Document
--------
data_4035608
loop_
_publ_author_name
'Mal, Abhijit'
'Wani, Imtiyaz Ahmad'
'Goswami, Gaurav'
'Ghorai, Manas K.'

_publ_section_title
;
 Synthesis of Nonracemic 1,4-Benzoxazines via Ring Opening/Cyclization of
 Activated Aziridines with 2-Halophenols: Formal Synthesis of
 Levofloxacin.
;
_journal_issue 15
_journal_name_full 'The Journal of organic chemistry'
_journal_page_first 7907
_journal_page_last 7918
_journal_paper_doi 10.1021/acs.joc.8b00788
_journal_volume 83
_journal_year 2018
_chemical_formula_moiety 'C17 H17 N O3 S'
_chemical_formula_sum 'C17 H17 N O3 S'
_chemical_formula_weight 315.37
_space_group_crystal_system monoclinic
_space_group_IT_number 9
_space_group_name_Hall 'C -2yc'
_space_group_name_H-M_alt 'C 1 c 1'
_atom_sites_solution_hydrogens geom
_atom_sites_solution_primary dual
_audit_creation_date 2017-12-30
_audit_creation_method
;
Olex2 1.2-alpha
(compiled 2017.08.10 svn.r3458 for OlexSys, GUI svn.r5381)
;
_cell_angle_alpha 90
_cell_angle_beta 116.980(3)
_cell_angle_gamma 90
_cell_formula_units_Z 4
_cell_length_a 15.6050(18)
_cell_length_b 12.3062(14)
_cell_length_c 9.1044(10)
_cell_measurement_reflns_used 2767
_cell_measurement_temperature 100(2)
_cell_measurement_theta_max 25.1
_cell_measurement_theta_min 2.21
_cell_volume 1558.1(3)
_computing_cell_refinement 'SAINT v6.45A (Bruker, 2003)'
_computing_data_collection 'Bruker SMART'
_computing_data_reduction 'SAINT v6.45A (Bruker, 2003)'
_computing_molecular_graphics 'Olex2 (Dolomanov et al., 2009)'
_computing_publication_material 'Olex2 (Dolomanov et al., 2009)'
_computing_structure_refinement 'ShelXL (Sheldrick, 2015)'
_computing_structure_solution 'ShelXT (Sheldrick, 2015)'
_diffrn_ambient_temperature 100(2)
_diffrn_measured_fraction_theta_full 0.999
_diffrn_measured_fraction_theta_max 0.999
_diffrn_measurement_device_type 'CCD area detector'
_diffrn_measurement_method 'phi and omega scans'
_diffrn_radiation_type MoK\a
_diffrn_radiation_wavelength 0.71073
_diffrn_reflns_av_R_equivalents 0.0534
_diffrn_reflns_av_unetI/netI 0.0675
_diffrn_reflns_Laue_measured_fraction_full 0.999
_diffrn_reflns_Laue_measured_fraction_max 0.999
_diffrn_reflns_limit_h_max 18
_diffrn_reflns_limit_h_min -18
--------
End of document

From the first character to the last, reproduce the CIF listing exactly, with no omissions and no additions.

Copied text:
data_4035608
loop_
_publ_author_name
'Mal, Abhijit'
'Wani, Imtiyaz Ahmad'
'Goswami, Gaurav'
'Ghorai, Manas K.'

_publ_section_title
;
 Synthesis of Nonracemic 1,4-Benzoxazines via Ring Opening/Cyclization of
 Activated Aziridines with 2-Halophenols: Formal Synthesis of
 Levofloxacin.
;
_journal_issue 15
_journal_name_full 'The Journal of organic chemistry'
_journal_page_first 7907
_journal_page_last 7918
_journal_paper_doi 10.1021/acs.joc.8b00788
_journal_volume 83
_journal_year 2018
_chemical_formula_moiety 'C17 H17 N O3 S'
_chemical_formula_sum 'C17 H17 N O3 S'
_chemical_formula_weight 315.37
_space_group_crystal_system monoclinic
_space_group_IT_number 9
_space_group_name_Hall 'C -2yc'
_space_group_name_H-M_alt 'C 1 c 1'
_atom_sites_solution_hydrogens geom
_atom_sites_solution_primary dual
_audit_creation_date 2017-12-30
_audit_creation_method
;
Olex2 1.2-alpha
(compiled 2017.08.10 svn.r3458 for OlexSys, GUI svn.r5381)
;
_cell_angle_alpha 90
_cell_angle_beta 116.980(3)
_cell_angle_gamma 90
_cell_formula_units_Z 4
_cell_length_a 15.6050(18)
_cell_length_b 12.3062(14)
_cell_length_c 9.1044(10)
_cell_measurement_reflns_used 2767
_cell_measurement_temperature 100(2)
_cell_measurement_theta_max 25.1
_cell_measurement_theta_min 2.21
_cell_volume 1558.1(3)
_computing_cell_refinement 'SAINT v6.45A (Bruker, 2003)'
_computing_data_collection 'Bruker SMART'
_computing_data_reduction 'SAINT v6.45A (Bruker, 2003)'
_computing_molecular_graphics 'Olex2 (Dolomanov et al., 2009)'
_computing_publication_material 'Olex2 (Dolomanov et al., 2009)'
_computing_structure_refinement 'ShelXL (Sheldrick, 2015)'
_computing_structure_solution 'ShelXT (Sheldrick, 2015)'
_diffrn_ambient_temperature 100(2)
_diffrn_measured_fraction_theta_full 0.999
_diffrn_measured_fraction_theta_max 0.999
_diffrn_measurement_device_type 'CCD area detector'
_diffrn_measurement_method 'phi and omega scans'
_diffrn_radiation_type MoK\a
_diffrn_radiation_wavelength 0.71073
_diffrn_reflns_av_R_equivalents 0.0534
_diffrn_reflns_av_unetI/netI 0.0675
_diffrn_reflns_Laue_measured_fraction_full 0.999
_diffrn_reflns_Laue_measured_fraction_max 0.999
_diffrn_reflns_limit_h_max 18
_diffrn_reflns_limit_h_min -18